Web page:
First lesson of odds making:  we tend to over-estimate contenders.  If you have four horses that you think have a decent chance to win in a 12-horse field, and you hang a 30% probability on the standout, 20% on the second standout, and 15% on each of the other two—then that leaves only 20% for the other eight horses.  But maybe you gave one or even two of them an 8% to 10% chance—and you are way over 100%.

The Morning Line is a 125% line, and it is not (or should not be—I have a story about when it once was) a handicapping line.  In other words, the Morning Line should not be a track handicapper’s prediction of the outcome of the race, but rather his prediction of what the public odds should be, given the factors that the public is known to use.  The 125% is intended to cover the take-out, but for handicapping purposes, we stick to 100% for our total.

The second step of making a simple odds line is where you really learn to fine-tune your handicapping:  Make your percentage predictions for all the entries total 100%.  Again, no matter what kind of handicapper you are—and whether or not you roll this into your everyday routine—this is one of the most useful exercises you can do to build your handicapping muscles.  By adjusting your percentage predictions for each horse until the total for the field is 100%, you will have to think about your handicapping (and eventually your betting) in ways you never have before.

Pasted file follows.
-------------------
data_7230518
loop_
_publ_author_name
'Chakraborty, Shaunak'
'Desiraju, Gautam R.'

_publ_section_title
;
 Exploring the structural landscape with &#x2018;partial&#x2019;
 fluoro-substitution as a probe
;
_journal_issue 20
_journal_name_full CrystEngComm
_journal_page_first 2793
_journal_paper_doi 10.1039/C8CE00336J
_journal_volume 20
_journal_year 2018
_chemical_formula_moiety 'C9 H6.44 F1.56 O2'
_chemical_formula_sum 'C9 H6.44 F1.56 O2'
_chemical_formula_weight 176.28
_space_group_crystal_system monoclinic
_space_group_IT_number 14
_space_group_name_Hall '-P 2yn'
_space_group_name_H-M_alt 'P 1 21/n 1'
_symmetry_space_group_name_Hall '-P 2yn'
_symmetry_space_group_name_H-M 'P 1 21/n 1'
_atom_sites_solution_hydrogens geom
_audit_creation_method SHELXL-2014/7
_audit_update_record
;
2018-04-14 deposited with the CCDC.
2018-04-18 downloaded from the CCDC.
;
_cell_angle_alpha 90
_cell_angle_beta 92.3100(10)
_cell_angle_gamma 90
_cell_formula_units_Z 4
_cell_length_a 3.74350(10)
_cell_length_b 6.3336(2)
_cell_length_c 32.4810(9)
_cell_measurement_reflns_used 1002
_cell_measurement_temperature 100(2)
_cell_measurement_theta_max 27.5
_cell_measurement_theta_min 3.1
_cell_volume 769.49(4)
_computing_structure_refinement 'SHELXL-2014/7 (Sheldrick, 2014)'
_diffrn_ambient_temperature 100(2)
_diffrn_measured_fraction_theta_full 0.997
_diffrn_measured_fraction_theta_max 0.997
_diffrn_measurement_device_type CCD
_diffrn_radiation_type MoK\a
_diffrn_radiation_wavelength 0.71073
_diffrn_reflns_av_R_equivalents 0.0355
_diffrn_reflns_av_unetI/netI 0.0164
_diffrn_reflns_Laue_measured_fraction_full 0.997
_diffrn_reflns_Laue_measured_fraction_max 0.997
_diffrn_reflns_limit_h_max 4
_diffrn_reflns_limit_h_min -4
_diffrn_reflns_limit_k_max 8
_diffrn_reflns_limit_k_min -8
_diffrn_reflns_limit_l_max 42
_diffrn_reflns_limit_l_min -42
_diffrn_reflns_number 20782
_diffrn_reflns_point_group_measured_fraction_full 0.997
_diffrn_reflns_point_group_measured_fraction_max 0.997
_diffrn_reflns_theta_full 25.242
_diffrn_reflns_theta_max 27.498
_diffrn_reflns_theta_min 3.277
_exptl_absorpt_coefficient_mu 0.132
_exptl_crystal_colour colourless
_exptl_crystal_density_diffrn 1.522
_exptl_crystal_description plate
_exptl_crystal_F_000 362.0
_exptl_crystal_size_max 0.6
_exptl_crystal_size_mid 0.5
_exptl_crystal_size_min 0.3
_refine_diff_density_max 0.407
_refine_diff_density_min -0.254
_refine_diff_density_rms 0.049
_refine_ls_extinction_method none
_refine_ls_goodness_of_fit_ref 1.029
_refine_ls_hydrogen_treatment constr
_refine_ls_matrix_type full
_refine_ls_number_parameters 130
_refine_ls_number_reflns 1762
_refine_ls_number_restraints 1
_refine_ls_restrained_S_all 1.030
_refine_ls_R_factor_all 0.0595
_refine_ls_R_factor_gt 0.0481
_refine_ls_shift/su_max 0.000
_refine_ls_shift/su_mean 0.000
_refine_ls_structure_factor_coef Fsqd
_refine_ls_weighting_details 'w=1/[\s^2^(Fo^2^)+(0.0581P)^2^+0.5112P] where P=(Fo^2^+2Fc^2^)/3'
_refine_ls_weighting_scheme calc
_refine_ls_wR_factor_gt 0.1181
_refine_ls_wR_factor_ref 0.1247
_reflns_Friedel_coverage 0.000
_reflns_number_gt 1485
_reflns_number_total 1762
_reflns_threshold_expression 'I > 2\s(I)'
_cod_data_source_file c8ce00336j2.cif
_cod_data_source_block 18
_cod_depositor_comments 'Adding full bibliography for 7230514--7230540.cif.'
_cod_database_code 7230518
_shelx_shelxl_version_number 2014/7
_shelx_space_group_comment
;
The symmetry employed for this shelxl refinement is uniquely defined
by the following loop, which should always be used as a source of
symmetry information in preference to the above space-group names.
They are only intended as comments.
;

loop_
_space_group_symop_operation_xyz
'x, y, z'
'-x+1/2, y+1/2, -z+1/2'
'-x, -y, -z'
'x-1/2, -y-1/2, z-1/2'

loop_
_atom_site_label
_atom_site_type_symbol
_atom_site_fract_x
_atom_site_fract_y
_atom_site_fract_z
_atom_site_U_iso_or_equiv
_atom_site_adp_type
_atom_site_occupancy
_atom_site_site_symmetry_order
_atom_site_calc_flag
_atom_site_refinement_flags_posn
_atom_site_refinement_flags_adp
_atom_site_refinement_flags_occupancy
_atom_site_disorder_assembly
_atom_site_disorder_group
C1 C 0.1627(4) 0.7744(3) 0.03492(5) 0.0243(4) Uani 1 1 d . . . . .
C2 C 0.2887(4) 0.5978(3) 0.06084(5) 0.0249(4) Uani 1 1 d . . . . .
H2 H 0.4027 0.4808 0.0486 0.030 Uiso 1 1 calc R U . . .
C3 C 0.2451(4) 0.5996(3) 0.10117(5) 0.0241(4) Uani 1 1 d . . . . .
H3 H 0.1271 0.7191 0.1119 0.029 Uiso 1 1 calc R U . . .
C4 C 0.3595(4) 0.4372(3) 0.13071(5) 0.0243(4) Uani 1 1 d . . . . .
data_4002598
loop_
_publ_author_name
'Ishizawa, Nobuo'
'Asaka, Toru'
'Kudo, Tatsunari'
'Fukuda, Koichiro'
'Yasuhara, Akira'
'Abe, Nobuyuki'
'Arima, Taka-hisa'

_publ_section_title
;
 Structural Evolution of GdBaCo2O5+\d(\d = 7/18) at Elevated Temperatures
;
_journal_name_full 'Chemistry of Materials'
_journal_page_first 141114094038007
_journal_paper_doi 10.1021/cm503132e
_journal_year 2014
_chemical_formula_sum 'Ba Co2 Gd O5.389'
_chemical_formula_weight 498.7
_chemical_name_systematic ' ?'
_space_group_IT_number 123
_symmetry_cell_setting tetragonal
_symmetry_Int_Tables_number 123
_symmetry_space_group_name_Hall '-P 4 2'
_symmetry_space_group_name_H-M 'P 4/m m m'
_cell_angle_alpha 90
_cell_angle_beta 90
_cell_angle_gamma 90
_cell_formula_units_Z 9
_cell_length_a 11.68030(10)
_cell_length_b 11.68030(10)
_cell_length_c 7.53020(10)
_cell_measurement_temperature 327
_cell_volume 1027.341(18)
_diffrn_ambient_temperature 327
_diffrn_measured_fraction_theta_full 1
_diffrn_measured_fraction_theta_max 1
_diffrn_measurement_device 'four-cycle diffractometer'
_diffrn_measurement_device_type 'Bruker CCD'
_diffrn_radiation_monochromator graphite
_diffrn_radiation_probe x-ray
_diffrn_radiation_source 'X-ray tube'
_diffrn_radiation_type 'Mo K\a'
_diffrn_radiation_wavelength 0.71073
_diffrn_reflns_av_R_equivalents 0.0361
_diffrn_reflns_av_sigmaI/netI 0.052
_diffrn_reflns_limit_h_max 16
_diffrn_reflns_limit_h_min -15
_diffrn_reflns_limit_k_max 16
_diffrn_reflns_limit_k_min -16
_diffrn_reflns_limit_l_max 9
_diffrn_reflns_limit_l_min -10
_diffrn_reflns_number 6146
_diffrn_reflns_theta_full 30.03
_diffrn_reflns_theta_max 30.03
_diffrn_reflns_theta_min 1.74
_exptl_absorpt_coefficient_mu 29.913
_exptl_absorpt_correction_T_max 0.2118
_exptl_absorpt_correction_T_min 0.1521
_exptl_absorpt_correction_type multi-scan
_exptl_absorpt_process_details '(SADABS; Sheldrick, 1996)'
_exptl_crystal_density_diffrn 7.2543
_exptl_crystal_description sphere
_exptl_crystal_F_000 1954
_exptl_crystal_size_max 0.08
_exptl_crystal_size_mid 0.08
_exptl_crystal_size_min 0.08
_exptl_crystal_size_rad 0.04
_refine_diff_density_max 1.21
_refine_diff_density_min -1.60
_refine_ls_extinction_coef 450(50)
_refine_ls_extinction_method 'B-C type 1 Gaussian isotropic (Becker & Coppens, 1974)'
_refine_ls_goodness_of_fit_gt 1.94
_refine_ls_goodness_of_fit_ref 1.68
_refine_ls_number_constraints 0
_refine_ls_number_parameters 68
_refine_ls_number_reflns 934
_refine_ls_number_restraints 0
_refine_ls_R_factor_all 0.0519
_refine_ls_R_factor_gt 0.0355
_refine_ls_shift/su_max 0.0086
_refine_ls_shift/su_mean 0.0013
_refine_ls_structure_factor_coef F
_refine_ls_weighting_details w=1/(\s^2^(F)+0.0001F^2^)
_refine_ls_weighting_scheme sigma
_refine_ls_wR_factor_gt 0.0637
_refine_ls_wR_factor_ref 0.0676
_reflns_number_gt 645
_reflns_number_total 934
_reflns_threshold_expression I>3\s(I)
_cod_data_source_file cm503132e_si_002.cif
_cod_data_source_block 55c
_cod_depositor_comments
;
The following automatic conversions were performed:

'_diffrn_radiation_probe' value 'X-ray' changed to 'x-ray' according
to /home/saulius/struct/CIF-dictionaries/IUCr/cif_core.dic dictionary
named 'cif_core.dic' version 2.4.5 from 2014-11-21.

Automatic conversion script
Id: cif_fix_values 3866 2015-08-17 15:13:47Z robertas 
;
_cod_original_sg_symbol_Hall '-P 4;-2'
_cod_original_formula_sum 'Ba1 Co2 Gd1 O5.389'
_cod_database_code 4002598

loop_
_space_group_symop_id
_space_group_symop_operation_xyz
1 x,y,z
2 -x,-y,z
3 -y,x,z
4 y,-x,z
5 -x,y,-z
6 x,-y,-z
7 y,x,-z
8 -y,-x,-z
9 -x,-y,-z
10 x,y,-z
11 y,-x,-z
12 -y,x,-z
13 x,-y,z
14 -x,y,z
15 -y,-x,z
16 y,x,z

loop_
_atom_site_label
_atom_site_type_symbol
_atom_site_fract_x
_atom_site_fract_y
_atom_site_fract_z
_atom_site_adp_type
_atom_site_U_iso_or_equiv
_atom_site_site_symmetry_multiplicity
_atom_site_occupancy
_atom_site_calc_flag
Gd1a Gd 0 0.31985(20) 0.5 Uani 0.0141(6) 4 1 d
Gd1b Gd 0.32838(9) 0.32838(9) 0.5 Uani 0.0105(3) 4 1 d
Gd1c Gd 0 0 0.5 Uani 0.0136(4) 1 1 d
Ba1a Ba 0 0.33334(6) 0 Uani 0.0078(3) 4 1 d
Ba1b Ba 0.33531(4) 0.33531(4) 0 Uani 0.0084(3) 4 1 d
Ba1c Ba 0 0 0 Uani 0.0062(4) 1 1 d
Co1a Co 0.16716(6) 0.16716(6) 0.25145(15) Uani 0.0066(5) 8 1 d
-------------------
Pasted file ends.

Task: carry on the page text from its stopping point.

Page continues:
Once you are satisfied with your percentage predictions and they add up to 100%, you may have something like:  1-horse, 12%; 2-horse 6%; 3-horse 25%; 4-horse 3%; etc. for the whole field.